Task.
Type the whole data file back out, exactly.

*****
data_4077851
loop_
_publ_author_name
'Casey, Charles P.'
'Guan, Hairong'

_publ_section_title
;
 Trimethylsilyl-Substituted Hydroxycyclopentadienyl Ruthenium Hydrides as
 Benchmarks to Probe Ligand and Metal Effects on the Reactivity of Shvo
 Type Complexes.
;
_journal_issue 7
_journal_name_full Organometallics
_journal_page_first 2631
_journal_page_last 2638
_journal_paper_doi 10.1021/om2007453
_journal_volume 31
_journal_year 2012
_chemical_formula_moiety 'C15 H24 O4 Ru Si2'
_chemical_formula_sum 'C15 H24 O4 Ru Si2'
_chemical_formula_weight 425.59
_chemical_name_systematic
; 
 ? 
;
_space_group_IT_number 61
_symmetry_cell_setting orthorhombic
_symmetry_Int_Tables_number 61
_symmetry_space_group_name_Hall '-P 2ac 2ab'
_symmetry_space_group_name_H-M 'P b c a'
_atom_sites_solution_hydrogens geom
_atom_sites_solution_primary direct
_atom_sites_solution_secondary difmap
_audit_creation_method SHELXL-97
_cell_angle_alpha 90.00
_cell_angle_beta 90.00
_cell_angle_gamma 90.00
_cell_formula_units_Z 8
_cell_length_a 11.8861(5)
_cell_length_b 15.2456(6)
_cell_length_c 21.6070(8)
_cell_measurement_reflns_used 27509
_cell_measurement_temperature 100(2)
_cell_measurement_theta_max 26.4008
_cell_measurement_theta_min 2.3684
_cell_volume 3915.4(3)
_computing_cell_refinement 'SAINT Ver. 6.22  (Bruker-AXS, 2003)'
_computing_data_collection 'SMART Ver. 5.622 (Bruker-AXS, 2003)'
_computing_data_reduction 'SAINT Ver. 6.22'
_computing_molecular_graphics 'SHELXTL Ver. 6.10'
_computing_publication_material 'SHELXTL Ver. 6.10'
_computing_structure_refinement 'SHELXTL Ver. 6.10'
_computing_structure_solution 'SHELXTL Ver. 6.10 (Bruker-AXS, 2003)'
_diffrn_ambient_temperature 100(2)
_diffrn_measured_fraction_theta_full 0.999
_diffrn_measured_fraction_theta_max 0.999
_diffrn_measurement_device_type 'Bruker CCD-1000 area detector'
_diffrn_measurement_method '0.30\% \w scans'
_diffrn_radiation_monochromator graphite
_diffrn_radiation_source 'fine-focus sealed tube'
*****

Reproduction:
data_4077851
loop_
_publ_author_name
'Casey, Charles P.'
'Guan, Hairong'

_publ_section_title
;
 Trimethylsilyl-Substituted Hydroxycyclopentadienyl Ruthenium Hydrides as
 Benchmarks to Probe Ligand and Metal Effects on the Reactivity of Shvo
 Type Complexes.
;
_journal_issue 7
_journal_name_full Organometallics
_journal_page_first 2631
_journal_page_last 2638
_journal_paper_doi 10.1021/om2007453
_journal_volume 31
_journal_year 2012
_chemical_formula_moiety 'C15 H24 O4 Ru Si2'
_chemical_formula_sum 'C15 H24 O4 Ru Si2'
_chemical_formula_weight 425.59
_chemical_name_systematic
; 
 ? 
;
_space_group_IT_number 61
_symmetry_cell_setting orthorhombic
_symmetry_Int_Tables_number 61
_symmetry_space_group_name_Hall '-P 2ac 2ab'
_symmetry_space_group_name_H-M 'P b c a'
_atom_sites_solution_hydrogens geom
_atom_sites_solution_primary direct
_atom_sites_solution_secondary difmap
_audit_creation_method SHELXL-97
_cell_angle_alpha 90.00
_cell_angle_beta 90.00
_cell_angle_gamma 90.00
_cell_formula_units_Z 8
_cell_length_a 11.8861(5)
_cell_length_b 15.2456(6)
_cell_length_c 21.6070(8)
_cell_measurement_reflns_used 27509
_cell_measurement_temperature 100(2)
_cell_measurement_theta_max 26.4008
_cell_measurement_theta_min 2.3684
_cell_volume 3915.4(3)
_computing_cell_refinement 'SAINT Ver. 6.22  (Bruker-AXS, 2003)'
_computing_data_collection 'SMART Ver. 5.622 (Bruker-AXS, 2003)'
_computing_data_reduction 'SAINT Ver. 6.22'
_computing_molecular_graphics 'SHELXTL Ver. 6.10'
_computing_publication_material 'SHELXTL Ver. 6.10'
_computing_structure_refinement 'SHELXTL Ver. 6.10'
_computing_structure_solution 'SHELXTL Ver. 6.10 (Bruker-AXS, 2003)'
_diffrn_ambient_temperature 100(2)
_diffrn_measured_fraction_theta_full 0.999
_diffrn_measured_fraction_theta_max 0.999
_diffrn_measurement_device_type 'Bruker CCD-1000 area detector'
_diffrn_measurement_method '0.30\% \w scans'
_diffrn_radiation_monochromator graphite
_diffrn_radiation_source 'fine-focus sealed tube'